‘Brexit deal has pushed up costs for exporters and hurt trade’

Managers are optimistic about their companies despite being hit by supply chain disruption caused by Brexit, a survey of top executives at mid-sized British businesses has found.

A year after Britain struck a Brexit trade deal with the European Union, most UK exporters say the agreement has pushed up costs, increased paperwork and delays, and put the country at a competitive disadvantage.

A survey of more than 1,000 businesses by the British Chambers of Commerce found that more than two-thirds of exporters said the deal was not enabling them to increase sales. Only one in eight exporters said the deal was helping them to increase revenues.

The BCC survey was conducted between mid-January and early February this year, a little over a year since an agreement was struck on Christmas Eve in 2020. The agreement ran to about 2,000 pages and included hundreds of annexes and future arrangements for trade, security, fishing and regulatory alignment. On key issues businesses had just days, and in some cases hours, to implement new rules in the agreement, which were the biggest set of changes in cross-border trade regulations in half a century.

Repercussions have included rising costs for companies and their clients. Smaller businesses have complained that they did not have the time and money to deal with the bureaucracy caused by the deal. Others businesses said the deal had put off EU customers from considering British goods and services, due to the perceived increase in costs and complexities.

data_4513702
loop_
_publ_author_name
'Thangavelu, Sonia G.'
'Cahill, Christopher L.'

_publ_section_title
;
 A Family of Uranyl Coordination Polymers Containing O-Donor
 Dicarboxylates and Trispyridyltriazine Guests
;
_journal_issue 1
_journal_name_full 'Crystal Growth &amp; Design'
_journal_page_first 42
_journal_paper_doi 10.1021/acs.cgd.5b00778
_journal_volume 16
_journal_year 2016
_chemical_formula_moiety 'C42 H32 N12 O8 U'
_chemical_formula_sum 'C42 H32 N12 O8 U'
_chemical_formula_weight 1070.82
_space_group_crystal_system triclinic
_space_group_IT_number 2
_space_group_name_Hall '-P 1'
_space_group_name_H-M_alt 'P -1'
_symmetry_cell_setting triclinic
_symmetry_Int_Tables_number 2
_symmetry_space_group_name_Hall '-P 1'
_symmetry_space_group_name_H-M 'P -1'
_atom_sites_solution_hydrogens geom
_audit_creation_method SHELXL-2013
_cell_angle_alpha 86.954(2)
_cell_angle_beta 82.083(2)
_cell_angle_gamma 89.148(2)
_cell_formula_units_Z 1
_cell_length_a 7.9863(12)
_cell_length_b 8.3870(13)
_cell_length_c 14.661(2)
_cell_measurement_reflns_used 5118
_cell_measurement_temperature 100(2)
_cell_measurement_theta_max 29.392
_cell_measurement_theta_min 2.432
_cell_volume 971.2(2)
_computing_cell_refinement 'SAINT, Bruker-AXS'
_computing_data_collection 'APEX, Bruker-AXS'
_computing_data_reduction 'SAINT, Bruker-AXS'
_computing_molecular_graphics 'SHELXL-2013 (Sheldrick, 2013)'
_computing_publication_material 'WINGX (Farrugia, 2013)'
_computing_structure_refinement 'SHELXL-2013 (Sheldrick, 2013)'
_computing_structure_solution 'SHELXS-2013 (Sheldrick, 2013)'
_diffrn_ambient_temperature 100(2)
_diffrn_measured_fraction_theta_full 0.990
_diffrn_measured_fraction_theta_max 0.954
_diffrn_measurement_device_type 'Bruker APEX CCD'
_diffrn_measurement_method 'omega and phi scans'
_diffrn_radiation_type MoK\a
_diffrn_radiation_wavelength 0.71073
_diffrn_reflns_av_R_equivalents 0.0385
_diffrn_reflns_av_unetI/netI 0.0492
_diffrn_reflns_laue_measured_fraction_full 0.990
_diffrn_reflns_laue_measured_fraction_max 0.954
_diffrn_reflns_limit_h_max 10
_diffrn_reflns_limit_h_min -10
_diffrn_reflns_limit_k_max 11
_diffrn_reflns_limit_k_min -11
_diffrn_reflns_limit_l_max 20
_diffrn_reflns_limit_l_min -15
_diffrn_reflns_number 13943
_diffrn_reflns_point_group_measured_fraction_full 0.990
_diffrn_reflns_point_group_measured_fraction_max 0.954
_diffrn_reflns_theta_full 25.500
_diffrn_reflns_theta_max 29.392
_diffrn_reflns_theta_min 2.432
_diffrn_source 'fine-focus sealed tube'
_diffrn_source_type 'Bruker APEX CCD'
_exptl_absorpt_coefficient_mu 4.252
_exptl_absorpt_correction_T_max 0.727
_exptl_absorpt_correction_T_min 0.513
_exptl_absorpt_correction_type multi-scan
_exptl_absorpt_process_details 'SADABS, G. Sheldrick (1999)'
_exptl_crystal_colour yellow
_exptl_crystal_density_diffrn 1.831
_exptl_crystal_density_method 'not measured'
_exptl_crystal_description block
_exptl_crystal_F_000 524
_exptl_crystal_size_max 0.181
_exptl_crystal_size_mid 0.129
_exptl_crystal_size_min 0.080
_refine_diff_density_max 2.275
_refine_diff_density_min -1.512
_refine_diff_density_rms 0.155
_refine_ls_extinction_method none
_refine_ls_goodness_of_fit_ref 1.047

The BCC received 320 comments on disadvantages of the deal and 59 on advantages. Positive outlooks reported included some companies continued to trade without significant changes, had been encouraged to look at other global markets and that the deal provided stability to allow firms to plan.

The BCC is urging the government to reach a new understanding with Brussels on certain rules so it can fulfil its ambition to massively increase the number of British companies exporting. “If we can free up the flow of goods and services into the EU, our largest overseas market, it will go a long way to realising that goal,” William Bain, head of trade policy at the group said.

The organisation is calling for a new deal on export health certificates which “cost too much and take up too much time for smaller food exporters”. It wants the smallest businesses to be exempted from requirements to register in multiple EU states for VAT in order to sell online to customers there. The government has also been urged to make “side deals” with the EU and members states to boost access for British business travel and work activities.

Ministers also want businesses to look to Asia for export growth. Within three decades, 47 per cent of all import demand will be in China, Hong Kong, Asia and south Asia, according to analysis by the Department for International Trade.

Most of the companies in the survey have fewer than 250 employees. They include companies in manufacturing, retail, hospitality, accountancy and marketing sectors. Half of the 1,154 businesses said they exported.

A government spokesman said: “We’ve always been clear that being outside the single market and the customs union would mean changes and that businesses would need to adapt to new processes. That is why we are ensuring that businesses get the support they need, including through the free-to-use export support service.”

He said that “given the Covid-19 pandemic, global recession and supply chain disruption, it is still too early to draw any firm conclusions on the long-term impacts of our new trading relationship with the EU.”